Posts Tagged ‘aquatic plants’

Barbara Barnett Water Lily (Nymphaea Barbara Barnett, Hybridized 1997)

January 15, 2009

Barbara Barnett is an exquisite water lily hybridized and developed in 1997 by Brad McLane at Florida Aquatic Nurseries.  Described by its creator as “one of the few sunset water lilies”.  This species is non-viviparous and is similar to size and color of the Albert Greenberg water lily.

Barbara Barnett, sunset water lily Hybridized 1997

Barbara Barnett, sunset water lily, Hybridized 1997.  The flowers are described as yellowish-orange with pink tips. The sepal color is descried as orangish-pink with outer greenish to bronze with dark specks.   Stamens are yellow and the flower is cup shaped.  Adult plants have multiple blooms daily about 6-8″ across depending upon container size and regular fertilization. This water lily has a sweet fragrance and makes a decent daily cut flower. The Leaves / Pads: Each pad is dark green with a heavy light and dark burgundy splashed mottling. Adult pads should grow 10-12″ round. Medium to Large spread (3-5′ round).

This champion water lily gets 4.5 of 5 stars

Easy to Grow: Yes

Free Flowering: Yes (Multiple Blooms per day)

Sun light & plant requirements: Minimum 4 hrs direct sunlight to bloom, Calm water – no splash on foliage, plant in 2 – 5 gallon container, 6-24 inches deep. Note the more shallow you plant water lilies the more blooms you get. In cooler climates always plant lilies shallow as warmer water is at the top of the pond.

Water Hyacinths #1 Selling Pond Plant in America! (Eichhornia crassipes)

December 16, 2008

Water Hyacinth (Eichhornia crassipes) are truely an amazing species. They are extremely easy to grow. I have talked to a few people who have managed to let these  plants not perform well or die, but it’s rare. They grow so well and so quickly that they cannot be shipped to 11 states.  You can still have these plants in many of these states,  just keep them in private waters. The trouble comes when plant loving people take the extras to waterways and release their excess into no native waterways. The good news,  in more than 90% of the united states gets a hard freeze each year, one hard freeze zaps these wonderful plants and they will no longer be a problem. This means they are annuals and must be replaced each year. Not a problem for most as they cost about $2-$3 and if you buy in quantity, can be as low as $1.50 each.

These plants are amazing filters of the water, in Europe in fact huge vats and greenhouses of Hyacinths are used as primary water treatment tanks. They grow and multiply so quickly and absorb almost all nutrients in the water.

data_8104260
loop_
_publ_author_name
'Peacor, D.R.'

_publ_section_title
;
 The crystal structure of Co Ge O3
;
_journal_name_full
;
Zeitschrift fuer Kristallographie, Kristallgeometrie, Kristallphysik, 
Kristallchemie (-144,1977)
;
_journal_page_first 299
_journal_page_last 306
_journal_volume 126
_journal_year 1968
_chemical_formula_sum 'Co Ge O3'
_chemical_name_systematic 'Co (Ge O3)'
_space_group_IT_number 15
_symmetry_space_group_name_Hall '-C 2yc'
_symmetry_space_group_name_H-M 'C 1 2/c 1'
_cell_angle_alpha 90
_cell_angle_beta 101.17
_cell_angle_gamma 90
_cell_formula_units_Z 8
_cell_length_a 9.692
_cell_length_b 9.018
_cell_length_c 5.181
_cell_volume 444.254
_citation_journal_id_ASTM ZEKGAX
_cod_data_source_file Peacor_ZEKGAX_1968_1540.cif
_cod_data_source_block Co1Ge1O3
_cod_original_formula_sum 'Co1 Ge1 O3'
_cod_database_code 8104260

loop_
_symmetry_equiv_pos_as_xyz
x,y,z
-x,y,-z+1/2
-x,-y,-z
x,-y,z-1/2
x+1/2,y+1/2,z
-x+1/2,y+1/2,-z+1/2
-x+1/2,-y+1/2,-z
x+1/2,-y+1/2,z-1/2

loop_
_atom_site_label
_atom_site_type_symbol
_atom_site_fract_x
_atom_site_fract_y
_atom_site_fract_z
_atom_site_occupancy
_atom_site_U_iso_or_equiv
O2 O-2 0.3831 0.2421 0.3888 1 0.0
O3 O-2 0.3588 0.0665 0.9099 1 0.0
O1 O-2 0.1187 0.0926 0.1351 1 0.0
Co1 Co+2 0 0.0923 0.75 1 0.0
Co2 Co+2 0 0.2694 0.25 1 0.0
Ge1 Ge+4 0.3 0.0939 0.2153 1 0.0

Water Hyacinths Growing, To Flower let them grow in clucsters, fertilize with miracle grow, and they like sun and heat 85*+

Water Hyacinths Growing, To Flower let them grow in clucsters, fertilize with miracle grow, and they like sun and heat 85*+

 These plants like still water, they like to grow in clusters, do not break old foliage apart only new if you must. They enjoy sunshine but will do well in shade. Add them only after wether is warm, cold night will prohibit growth for up to 6 weeks and cause yellowing! They love nutrients, you can add a granular fertilizer like regular old miracle grow to a pond. Fish wont notice anything and plants will thrive. Add a few tablespoons per week anywhere in the pond, THERE IS “NOTHING” SPECIAL ABOUT POND PLANT FERTILIZER. (it will contain no iron but thats it, most fertilizers dont contain iron which is a cause of algae).

Below is how a water hyacinth looks normally upon arrive. If too tall it may lay on its side for a few days but all new growth will be upright.

Water Hyacinth at arrival when ordered or bought from store. Buy in quantity for quicker blooming.

Water Hyacinth at arrival when ordered or bought from store. Buy in quantity for quicker blooming.

KEEP AWAY FROM SPLASHING WATERFALLS AND FOUNTAINS! A wet plant is an unhappy plant, they need to exchange oxygen through the leaves and water inhibits this process.

Water Hyacinth Farm

Water Hyacinth Farm

 

This plant will prevent algae and keepwater crystal clear once 30-40% of the pond has coverage by plants (lilies, lettuce, or hyacinth).

The roots are a great place to hide from herons and raccoons. An all around wonderful plant.

Red Star Ludwigia (Ludwigia glandulosa) NEW 2009!

December 16, 2008

Of the four new submerged oxygenating pond plants ,we are introducing to the homeowners of water gardens in 2009, this I think will be my favorite. A fan of Ludwigia  glandulosa for years , this new market variety is bright red and grows from below the waters surface to above. The foliage is absolutely fantastic, a deep wine red in color brings something new and amazing to the surface of the pond.

Red Star Ludwigia near waters surface
Red Star Ludwigia near waters surface

ludwigia_red

 This plant enjoys sunlight so it may not be suitable for ponds in full shade. it also likes warm water, it can be overwintered indoors with mild temps and a source of sunlight. Growth is slower than other submerged plants. It can be planted as a bog plant as well.  Great hiding source for small fish and for all fish from predators.